Thursday, October 29, 2009

Return to Rome by Francis J. Beckwith - A Protestant response: part 2

In part 1 of this review series I introduced the book and suggested that two substantive doctrinal issues led Beckwith to question his Evangelical Protestant faith and consider reconciling with the Roman Catholic Church: the doctrine of Scripture and justification by faith alone. In part 1 I homed in on what Beckwith had to say on sola scriptura. I was glad to see that the author read the post and thought it "fair minded" (see here), although he disagrees with my conclusions (see his response). Now I would like to look at the reasons Beckwith gives for his change of mind on justification by faith alone. In the final part of the series I will reflect on whether its is meaningful, given his rejection of key Evangelical teachings for Beckwith to designate himself an 'Evangelical Catholic'.

Justification by faith alone

Beckwith does not intend to present a full apologia for the Roman Catholic view of justification in these pages. He simply wants to let his readers in on the processes of his own thinking as he moved from a Protestant to Roman Catholic position. He came to the conclusion that the Roman Catholic view has greater explanatory power in relation to the biblical material than the Evangelical Protestant teaching. This is a strong charge given the Evangelical insistence on basing doctrine on sound biblical exegesis. But what of his arguments? In the space of a blog post I can't respond to every point he makes. For the sake of brevity I especially want to zoom in on what he has to say between the relationship between justification and sanctification in Roman Catholic and Protestant thought.

As far as I can see "sanctification" not clearly defined, but the assumption seems to be that in the biblical texts he quotes, "sanctification" means spiritual transformation or the life of good works that is included in justification. (He cites, 1 Corinthians 6:11, 2 Thessalonians 2:13, Titus 3:5-8 etc - see p. 103-106) There are two problems with this construction. The first is that Beckwith fails to distinguish between positional or definitive sanctification and progressive sanctification. In the texts cited, positional sanctification is invariably in view. As Reformed Theologian John Murray pointed out, "it is a fact too frequently overlooked that in the New Testament the most characteristic terms that refer to sanctification are used not of a process, but of a once-for-all definitive act (see here)." In the texts cited justification is placed alongside definitive sanctification because on union with Christ the believer is at one and the same time declared righteous and set apart to God as holy. In the texts listed above Paul is not conflating justification and the life of sanctified good works. The key idea is position or status not process, hence the aorist tense of the verbs in question. But even here, justification and definitive sanctification remain distinct aspects of salvation, otherwise why would Paul bother to distinguish between them?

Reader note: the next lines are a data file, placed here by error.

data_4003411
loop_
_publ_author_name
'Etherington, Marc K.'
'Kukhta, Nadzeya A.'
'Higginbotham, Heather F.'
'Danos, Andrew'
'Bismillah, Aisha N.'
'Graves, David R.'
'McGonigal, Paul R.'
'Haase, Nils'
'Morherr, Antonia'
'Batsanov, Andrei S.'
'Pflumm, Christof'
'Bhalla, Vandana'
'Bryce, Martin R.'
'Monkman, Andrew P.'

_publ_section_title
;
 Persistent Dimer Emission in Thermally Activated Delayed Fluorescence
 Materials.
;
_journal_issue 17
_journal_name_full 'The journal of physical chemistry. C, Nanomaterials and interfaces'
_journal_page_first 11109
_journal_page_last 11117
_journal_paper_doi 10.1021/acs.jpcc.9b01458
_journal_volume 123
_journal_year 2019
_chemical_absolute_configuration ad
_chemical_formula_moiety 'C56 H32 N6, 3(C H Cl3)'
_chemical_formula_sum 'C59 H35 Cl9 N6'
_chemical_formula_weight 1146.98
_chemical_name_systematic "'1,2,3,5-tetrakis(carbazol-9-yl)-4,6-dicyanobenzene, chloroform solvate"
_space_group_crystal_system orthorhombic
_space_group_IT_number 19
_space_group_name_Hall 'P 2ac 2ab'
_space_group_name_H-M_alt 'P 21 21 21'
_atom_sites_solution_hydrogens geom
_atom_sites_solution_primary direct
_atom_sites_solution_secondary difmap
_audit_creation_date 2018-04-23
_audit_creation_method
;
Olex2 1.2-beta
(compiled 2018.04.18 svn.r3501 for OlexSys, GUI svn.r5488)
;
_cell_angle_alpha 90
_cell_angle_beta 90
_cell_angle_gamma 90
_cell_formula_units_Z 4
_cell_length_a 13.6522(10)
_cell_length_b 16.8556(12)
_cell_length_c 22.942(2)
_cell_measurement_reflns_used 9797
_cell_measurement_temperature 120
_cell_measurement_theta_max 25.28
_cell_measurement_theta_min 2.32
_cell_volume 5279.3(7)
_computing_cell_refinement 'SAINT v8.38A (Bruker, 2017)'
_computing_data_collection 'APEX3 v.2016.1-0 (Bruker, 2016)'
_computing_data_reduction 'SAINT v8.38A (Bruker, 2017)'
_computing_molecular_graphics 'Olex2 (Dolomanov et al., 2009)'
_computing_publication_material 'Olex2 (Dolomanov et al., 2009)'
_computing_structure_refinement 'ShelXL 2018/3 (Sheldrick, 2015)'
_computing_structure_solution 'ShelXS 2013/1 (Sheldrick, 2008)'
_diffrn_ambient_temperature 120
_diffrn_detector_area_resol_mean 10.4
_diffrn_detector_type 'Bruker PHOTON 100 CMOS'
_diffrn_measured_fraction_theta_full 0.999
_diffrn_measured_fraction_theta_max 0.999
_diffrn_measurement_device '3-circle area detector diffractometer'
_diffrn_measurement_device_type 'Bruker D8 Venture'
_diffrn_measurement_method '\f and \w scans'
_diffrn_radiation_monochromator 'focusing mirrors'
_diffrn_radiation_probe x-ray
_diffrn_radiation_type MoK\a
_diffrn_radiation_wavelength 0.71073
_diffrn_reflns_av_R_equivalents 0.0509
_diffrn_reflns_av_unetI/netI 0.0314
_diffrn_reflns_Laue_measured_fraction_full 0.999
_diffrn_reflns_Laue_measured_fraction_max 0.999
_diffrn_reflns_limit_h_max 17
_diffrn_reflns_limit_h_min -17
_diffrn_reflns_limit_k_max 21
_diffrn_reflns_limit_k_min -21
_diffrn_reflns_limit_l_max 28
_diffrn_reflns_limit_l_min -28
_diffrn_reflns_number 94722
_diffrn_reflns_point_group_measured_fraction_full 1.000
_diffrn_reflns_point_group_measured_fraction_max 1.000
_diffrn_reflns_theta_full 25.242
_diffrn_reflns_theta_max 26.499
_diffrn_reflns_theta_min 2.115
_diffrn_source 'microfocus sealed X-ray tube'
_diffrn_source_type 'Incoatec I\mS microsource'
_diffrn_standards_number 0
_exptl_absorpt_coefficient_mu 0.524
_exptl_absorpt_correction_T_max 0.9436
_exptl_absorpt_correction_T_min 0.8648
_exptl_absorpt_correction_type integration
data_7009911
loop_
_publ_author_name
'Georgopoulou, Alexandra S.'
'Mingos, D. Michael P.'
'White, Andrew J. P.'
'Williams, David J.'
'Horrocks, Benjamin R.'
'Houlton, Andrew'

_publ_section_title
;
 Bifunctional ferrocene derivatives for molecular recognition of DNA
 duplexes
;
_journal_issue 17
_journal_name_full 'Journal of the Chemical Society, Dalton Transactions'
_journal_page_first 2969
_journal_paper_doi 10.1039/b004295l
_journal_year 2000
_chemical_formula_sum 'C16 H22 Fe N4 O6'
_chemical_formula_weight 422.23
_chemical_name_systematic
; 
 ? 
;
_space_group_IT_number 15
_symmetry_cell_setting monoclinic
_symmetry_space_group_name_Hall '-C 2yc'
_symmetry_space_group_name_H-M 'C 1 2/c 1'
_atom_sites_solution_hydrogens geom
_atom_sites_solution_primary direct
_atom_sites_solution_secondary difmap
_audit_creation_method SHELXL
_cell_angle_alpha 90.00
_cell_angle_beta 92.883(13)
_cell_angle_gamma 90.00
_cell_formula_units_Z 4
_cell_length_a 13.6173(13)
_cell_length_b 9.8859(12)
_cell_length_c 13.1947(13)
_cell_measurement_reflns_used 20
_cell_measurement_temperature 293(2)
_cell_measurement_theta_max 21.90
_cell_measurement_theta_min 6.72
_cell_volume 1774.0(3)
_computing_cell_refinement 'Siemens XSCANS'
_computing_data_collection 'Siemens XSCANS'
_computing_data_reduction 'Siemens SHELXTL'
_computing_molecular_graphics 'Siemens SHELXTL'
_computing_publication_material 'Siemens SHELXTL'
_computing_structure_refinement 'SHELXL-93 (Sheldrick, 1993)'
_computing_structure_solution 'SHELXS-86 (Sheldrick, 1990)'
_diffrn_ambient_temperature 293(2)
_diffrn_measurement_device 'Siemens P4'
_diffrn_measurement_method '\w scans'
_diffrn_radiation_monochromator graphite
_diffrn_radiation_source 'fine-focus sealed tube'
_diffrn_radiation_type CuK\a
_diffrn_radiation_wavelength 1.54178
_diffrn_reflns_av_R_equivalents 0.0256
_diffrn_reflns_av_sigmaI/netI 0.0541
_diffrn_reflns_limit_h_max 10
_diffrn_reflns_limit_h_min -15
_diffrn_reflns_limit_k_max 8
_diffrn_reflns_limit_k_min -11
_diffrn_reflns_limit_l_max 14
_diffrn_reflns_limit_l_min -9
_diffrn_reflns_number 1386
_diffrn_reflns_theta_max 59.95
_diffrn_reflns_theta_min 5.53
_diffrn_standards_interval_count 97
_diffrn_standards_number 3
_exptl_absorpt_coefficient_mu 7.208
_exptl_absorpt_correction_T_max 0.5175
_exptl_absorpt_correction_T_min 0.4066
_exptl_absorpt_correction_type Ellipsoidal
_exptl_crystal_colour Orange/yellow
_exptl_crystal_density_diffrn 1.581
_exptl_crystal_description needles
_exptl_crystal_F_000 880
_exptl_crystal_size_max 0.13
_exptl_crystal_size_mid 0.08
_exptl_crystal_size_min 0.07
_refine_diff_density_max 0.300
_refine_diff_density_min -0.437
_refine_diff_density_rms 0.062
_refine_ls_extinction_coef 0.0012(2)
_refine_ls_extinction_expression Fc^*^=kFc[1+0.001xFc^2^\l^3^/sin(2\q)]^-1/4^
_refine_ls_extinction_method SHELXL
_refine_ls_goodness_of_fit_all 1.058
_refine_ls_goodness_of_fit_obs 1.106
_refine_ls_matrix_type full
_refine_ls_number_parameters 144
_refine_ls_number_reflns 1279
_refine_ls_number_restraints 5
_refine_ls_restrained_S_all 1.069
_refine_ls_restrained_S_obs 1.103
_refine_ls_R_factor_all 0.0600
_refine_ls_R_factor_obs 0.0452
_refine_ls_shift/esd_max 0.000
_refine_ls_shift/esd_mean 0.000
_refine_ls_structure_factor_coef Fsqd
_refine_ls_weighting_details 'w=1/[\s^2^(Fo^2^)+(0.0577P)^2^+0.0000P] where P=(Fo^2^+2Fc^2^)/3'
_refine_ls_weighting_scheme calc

Second, Beckwith suggests that in understanding justification forensically, Protestants have difficulty with the Bible's teaching on transformative sanctification. But this is not the case. We hold with Calvin that in Christ the believer receives the "double benefit" of forensic justification and transformative sanctification (Romans 5 & 6). If Roman Catholics including Beckwith said that salvation has both forensic and transformative aspects, I would agree. The wider category of salvation includes both justification and the grace-enabled life of good works. But justification is the forensic aspect of salvation and it should not be merged with regeneration or transformative sanctification. Paul insists again and again that the believer is justified by faith apart from the works of the law (Galatians 2:16, 3:10-14) and sets faith against works in the context of justification (Romans 4:5).
It is wrong of Beckwith to suggest that Evangelical Protestants have a problem integrating the Bible's teaching on the need to work out salvation with fear and trembling (Philippians 2:12-13). Maybe the sectors of Evangelicalism in which Beckwith moved did not have an especially great emphasis on progressive sanctification, but the Reformed tradition has always been keen to stress the importance of the life of godliness and the value of good works - see Westminster Confession of Faith XVI. The voluminous Puritan writings on practical piety are enough to silence Beckwith's charge. (See Volumes 6 & 7 of the Works of John Owen, or take a look at J. I. Packer's Among God's Giants for a contemporary appreciation of the Puritan and Reformed teaching on holiness). Contrary to what Beckwith would have us believe (p. 113), there is even even room in Reformed theology for the deification of the believer, when understood in the light of Scripture. Here is John Calvin,

"Peter declares that the purpose for which believers are called is, that they may be “partakers of the divine nature,” (2 Pet. 1:4). How so? Because “he shall come to be glorified in his saints and to be admired in all them that believe,” (2 Thess. 1:10). If our Lord will share his glory, power, and righteousness, with the elect, nay, will give himself to be enjoyed by them; and what is better still, will, in a manner, become one with them, let us remember that every kind of happiness is herein included. But when we have made great progress in thus meditating, let us understand that if the conceptions of our minds be contrasted with the sublimity of the mystery, we are still halting at the very entrance". (The Institutes of the Christian Religion III:XXV:10)